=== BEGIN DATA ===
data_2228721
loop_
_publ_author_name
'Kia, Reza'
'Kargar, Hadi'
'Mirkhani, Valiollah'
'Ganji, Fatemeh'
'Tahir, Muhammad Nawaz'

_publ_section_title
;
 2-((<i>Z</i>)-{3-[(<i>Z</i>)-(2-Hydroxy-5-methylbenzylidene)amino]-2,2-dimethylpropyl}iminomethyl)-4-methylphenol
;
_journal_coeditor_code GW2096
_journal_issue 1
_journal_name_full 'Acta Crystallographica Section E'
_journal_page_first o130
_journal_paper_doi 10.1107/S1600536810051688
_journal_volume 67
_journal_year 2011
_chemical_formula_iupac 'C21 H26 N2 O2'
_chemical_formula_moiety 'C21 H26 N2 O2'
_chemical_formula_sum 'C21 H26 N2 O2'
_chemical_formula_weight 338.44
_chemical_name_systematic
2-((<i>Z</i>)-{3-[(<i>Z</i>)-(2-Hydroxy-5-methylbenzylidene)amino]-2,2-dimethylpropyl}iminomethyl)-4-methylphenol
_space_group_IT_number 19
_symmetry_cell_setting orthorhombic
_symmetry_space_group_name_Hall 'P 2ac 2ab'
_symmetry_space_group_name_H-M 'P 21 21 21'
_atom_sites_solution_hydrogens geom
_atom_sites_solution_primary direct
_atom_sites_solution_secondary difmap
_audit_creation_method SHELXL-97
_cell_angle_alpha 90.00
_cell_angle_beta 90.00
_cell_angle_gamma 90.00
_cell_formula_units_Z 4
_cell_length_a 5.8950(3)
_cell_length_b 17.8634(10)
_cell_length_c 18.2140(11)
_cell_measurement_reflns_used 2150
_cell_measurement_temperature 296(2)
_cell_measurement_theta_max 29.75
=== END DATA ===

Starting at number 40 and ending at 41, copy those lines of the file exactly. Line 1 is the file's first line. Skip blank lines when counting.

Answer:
_cell_length_c 18.2140(11)
_cell_measurement_reflns_used 2150